Genital herpes is a topic not readily discussed in the course of normal conversation however, if you’re aged 25 and over, and are sexually active with multiple partners then it would be wise to be tested for genital herpes.
A recent study in Australia ( May 2006 ) revealed at least one in eight people people in that country have genital herpes. If that sounds alarming then it should be. A first nation-wide study also found herpes was most prevalent in people aged 35 to 44 and city folk were more likely to be carrying the virus than their “country cousins.”
So what to do? Being a little less promiscuous could be the answer but this would only be a superficial fix. The problem lies in the fact that at least 80 per cent of people who have genital herpes don’t know they have it. And it’s fair to say those who contract the virus do so innocently. Affected people who pass it on and are unaware they have it, don’t experience the symptons. The obvious answer once again is to get tested especially if you’ve had multiple partners.
Why are people reluctant to be tested? Is there are kind of aura of shame with knowing you have genital herpes? Medical experts will tell ou don’t be embarrassed; the sooner you have the condition treated the better. Makes sense. So why don’t people get tested or why do they delay the process? Maybe more educational programs should be put in place but from where I sit, I think the proper authorities have performed a good job in making the community aware of their responsibilities in this area.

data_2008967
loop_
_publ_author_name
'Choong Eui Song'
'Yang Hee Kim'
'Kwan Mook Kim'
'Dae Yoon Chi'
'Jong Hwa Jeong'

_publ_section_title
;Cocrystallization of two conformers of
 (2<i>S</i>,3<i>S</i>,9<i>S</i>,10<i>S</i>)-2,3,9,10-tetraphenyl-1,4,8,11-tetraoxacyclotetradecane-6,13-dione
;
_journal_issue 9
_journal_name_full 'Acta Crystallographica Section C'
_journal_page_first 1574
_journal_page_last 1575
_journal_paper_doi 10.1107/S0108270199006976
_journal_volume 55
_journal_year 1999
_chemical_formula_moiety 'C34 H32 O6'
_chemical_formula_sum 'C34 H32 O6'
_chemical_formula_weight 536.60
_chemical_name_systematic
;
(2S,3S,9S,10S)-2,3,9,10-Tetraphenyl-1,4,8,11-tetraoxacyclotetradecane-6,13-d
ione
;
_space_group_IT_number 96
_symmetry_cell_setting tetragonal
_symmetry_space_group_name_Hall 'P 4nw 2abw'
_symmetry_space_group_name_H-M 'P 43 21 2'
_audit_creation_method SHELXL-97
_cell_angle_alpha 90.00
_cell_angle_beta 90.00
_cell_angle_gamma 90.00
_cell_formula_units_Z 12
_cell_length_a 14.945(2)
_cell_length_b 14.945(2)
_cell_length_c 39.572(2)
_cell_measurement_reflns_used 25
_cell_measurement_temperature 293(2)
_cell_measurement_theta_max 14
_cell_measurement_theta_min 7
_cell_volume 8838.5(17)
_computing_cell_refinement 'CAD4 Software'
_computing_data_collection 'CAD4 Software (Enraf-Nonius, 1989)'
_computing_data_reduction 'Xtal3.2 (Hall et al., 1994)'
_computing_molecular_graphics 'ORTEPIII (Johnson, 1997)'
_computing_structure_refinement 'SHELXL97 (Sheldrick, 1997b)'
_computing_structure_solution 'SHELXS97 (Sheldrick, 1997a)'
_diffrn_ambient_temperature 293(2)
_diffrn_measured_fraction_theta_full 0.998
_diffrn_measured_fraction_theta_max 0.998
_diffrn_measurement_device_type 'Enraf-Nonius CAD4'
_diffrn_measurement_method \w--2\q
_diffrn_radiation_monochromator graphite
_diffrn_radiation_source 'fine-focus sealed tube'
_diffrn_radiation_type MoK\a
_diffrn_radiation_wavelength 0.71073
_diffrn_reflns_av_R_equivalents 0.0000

The news is not so good for women. Twice as many women are likely to contract genital herpes than men simply because of their physiological make up. This doesn’t suggest men have less responsibility in getting tested than women. It’s a two-way street.
The study found the prevalence of herpes varies from country to country with genital herpes more prevalent in some while oral herpes was confirmed at a higher rate in others.
Get over any short time embarrassment you may experience initially and do the sensible thing; not just if you have multiple partners: if it doesn’t feel right, consult your doctor. Sound advice for mine.
Dean Caporella is a professional Journalist and Sportscaster who takes an interest in a wide range of subjects. “Infection and disease can be a morbid subject to touch on,” Dean says “but the truth is it’s part of human society and we need to stay informed.” Get the news, views and reviews at www.yourinfectionsite.com